Experimental Procedures

Oxidation test specimens measuring 12 × 12 × 0.13 mm were cut from a rolled tape of Haynes® 214 alloy supplied by Haynes International, Inc. The measured chemical composition of the alloy is given in Table 1. According to the datasheet of Haynes® 214, the alloy contains reactive elements Zr and Y up to 0.1 and 0.01 wt%, respectively. After cleaning and degreasing, the specimens were oxidized discontinuously in laboratory air at 1,100, 1,150 and 1,200 °C up to maximum exposure times of 1000, 1200 and 600 h, respectively. The specimens were moved into the hot furnace so that the time to reach the respective exposure temperature was approximately 2 min. Oxidized specimens were weighed, after cooling to room temperature, after 100, 300, and 1,000 h at 1,100 °C, every 200 h at 1,150 °C and every 100 h at 1,200 °C. Thus a single specimen was withdrawn from the experiment after each cooling step. Continuous weight uptake kinetics were observed thermogravimetrically with a SETARAM Thermobalance for the first 72 h of reaction in air, at 1,100 and 1,200 °C. The specimen heating rate in theses tests was 90 K per minute.
Table 1

Chemical composition in weight and atomic percent of alloy Haynes 214 analyzed by ICP-OES






















The oxidized specimens were electroplated with nickel and metallographically sectioned. The resulting cross-sections were characterized by optical metallography and scanning electron microscopy (SEM) with energy dispersive X-ray analysis (EDX) and wavelength dispersive X-ray analysis (WDX).

For a more detailed investigation of the phase composition of the oxide scales formed on the alloy surface, the 1,150 °C specimens were analyzed by X-ray diffraction (XRD) using Cu Kα radiation in the D4 ENDEAVOR set-up from BRUKER AXS.

Selected specimens were analyzed by secondary neutral mass spectrometry (SNMS). The measured depth profiles were quantified using a procedure similar to that described in Refs. [20, 21].

Results and Discussion

Protective Scaling of Alloy 214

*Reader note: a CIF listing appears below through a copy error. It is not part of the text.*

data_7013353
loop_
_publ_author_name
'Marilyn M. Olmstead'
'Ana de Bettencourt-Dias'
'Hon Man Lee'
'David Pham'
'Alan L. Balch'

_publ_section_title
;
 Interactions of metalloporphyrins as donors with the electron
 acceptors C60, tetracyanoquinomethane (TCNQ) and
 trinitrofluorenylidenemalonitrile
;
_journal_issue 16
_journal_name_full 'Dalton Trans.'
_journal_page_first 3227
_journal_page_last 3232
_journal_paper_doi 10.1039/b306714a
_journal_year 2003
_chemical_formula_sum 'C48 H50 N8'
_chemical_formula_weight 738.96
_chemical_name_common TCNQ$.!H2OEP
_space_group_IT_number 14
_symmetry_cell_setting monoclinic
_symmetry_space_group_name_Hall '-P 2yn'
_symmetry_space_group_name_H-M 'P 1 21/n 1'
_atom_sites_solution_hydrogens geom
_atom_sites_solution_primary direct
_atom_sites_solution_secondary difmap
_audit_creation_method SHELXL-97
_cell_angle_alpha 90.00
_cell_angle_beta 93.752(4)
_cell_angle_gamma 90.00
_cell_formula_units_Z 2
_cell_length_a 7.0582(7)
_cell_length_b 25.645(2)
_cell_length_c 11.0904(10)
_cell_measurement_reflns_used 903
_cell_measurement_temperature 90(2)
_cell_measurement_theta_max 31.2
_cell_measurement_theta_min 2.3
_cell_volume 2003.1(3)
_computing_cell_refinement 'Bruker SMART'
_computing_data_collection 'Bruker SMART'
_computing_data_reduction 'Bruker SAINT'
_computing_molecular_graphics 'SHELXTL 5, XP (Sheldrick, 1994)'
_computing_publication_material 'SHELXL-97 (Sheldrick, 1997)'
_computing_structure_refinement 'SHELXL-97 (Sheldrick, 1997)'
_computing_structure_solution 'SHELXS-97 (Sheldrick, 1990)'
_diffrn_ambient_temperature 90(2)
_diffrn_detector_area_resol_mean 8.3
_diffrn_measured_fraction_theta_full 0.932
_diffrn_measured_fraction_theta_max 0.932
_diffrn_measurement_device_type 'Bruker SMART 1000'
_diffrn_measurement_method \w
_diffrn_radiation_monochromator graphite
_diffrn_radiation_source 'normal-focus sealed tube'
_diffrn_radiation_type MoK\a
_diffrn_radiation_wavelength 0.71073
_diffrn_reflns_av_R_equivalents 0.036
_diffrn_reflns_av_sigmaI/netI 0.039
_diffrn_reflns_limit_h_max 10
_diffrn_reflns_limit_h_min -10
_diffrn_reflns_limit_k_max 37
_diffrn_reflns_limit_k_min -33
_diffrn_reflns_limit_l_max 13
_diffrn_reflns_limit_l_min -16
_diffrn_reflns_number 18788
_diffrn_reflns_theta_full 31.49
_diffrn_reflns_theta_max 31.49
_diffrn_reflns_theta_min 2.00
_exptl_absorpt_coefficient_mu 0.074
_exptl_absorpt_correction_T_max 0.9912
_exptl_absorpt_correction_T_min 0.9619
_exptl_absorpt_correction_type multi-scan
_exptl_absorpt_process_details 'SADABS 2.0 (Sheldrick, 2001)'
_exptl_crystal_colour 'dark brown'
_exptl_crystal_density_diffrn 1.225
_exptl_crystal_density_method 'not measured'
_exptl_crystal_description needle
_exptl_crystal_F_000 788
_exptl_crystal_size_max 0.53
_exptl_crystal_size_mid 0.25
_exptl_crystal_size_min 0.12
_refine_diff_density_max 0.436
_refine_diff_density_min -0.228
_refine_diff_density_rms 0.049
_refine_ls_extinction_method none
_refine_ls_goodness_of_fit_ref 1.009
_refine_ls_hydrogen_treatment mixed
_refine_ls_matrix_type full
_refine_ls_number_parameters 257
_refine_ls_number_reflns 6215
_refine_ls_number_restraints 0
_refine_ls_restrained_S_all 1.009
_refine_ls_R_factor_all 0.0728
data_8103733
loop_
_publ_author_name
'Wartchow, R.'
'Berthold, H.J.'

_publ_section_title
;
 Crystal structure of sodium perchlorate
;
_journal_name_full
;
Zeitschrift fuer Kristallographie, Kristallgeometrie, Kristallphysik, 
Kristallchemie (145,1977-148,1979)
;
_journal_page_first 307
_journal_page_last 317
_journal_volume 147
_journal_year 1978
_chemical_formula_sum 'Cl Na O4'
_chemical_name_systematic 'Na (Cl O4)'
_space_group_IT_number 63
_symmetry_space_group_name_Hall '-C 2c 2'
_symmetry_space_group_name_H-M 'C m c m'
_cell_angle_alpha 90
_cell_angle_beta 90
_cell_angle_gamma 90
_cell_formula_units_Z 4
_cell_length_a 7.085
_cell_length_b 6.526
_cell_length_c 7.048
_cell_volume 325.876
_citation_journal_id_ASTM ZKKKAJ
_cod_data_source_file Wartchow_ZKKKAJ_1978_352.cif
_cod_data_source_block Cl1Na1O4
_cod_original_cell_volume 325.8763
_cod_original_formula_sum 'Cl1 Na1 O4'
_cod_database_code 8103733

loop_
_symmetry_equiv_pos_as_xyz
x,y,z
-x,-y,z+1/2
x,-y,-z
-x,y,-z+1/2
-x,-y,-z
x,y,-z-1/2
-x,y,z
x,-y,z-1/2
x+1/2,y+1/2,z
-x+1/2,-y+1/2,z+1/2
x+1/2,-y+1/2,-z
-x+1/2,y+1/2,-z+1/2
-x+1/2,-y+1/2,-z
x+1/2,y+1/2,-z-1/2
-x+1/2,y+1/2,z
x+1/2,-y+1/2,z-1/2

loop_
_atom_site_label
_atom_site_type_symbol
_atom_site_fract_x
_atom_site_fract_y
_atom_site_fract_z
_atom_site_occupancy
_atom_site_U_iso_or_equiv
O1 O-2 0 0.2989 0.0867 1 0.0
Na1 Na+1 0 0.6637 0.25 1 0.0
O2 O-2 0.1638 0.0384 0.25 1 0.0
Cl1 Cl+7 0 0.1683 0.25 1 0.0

Weight gain kinetics are shown in Fig. 1 as both continuous TGA measurements and long term interrupted exposure results. In the latter, each point represents a separate sample. Initially, protective behaviour is observed at all test temperatures (Fig. 1a). At the lowest temperature, protective scaling continued up to the longest time observed (1,000 h). At 1,200 °C, breakaway kinetics were clearly evident, and at 1,150 °C reaction kinetics were intermediate in character.
Fig. 1

Weight change for Haynes 214 alloy between 1,100 and 1,200 °C during isothermal oxidation in laboratory air: a TG-curves; b discontinuous oxidation. The first data points in the 1,100 and 1,200 °C curves were taken from (a)

A protective scale grown for 100 h at 1,200 °C is shown in cross-section in Fig. 2. The accompanying EDS results confirm that the scale consists of an outer layer of Ni/Al-spinel containing minor amounts of Cr and an inner layer of Al2O3, in agreement with observations in Refs. [10, 22]. This is the expected form of a protective scale on a nickel base, alumina forming alloy [23]. The question of interest concerns the way in which this microstructure evolves with time.
Fig. 2

Protective scale formed on Haynes 214 after 100 h air oxidation at 1,200 °C (a) and EDX spectra (b) of points indicated in (a)

Individual sublayer thicknesses at 1,100 °C are seen in Fig. 3a to reflect slow growth of the alumina layer, but the thickness of the spinel layer does not increase with time. Clearly, neither nickel nor chromium diffuses through the inner alumina layer at this temperature in the given time period. The presence of the spinel layer must therefore result from an initial period of transient oxidation in which nickel, chromium and aluminum reacted [2428]. Examination of the continuous TGA curve in Fig. 1a reveals a short initial period of rapid reaction, during which nickel and chromium presumably oxidized. As shown in Fig. 4, the instantaneous apparent parabolic rate constant, calculated from the TG-curves, drops abruptly within the first few hours of exposure, by an order of magnitude.
Fig. 3

Thickening kinetics of individual oxide layers formed on Haynes 214 during oxidation in air at 1,100° C

Fig. 4

Measured instantaneous apparent parabolic rate constant as function of oxidation time during isothermal oxidation (compare with Fig. 1)

For simplicity we assume in the following that the outer spinel layer is pure NiAl2O4. Once a continuous Al2O3 layer was established, and the supply of nickel to the outer layer was blocked, then any NiO formed during transient oxidation would become unstable with respect to spinel. The reaction
$$ {\text{NiO}}({\text{s}}) + {\text{Al}}_{2} {\text{O}}_{3} ({\text{s}}) = {\text{NiAl}}_{2} {\text{O}}_{4} ({\text{s}}) $$
for which ∆ = −6265 − 9.7 T J mol−1 [29, 30] is favored, leading to formation of the spinel layer.
Continued growth of the alumina layer depletes aluminum from the thin alloy foil. Figure 5 shows the Al concentration in the bulk alloy after exposure at 1,100 °C for 1,000 h. The result clearly shows that hardly any gradient in Al concentration exists, i.e. the Al profiles are virtually flat, especially after longer times. These flat profiles were also found after oxidation at higher temperatures, as will be illustrated later. Average foil compositions shown in Fig. 6a reflect a gradual decrease in Al concentration corresponding to slow alumina scaling.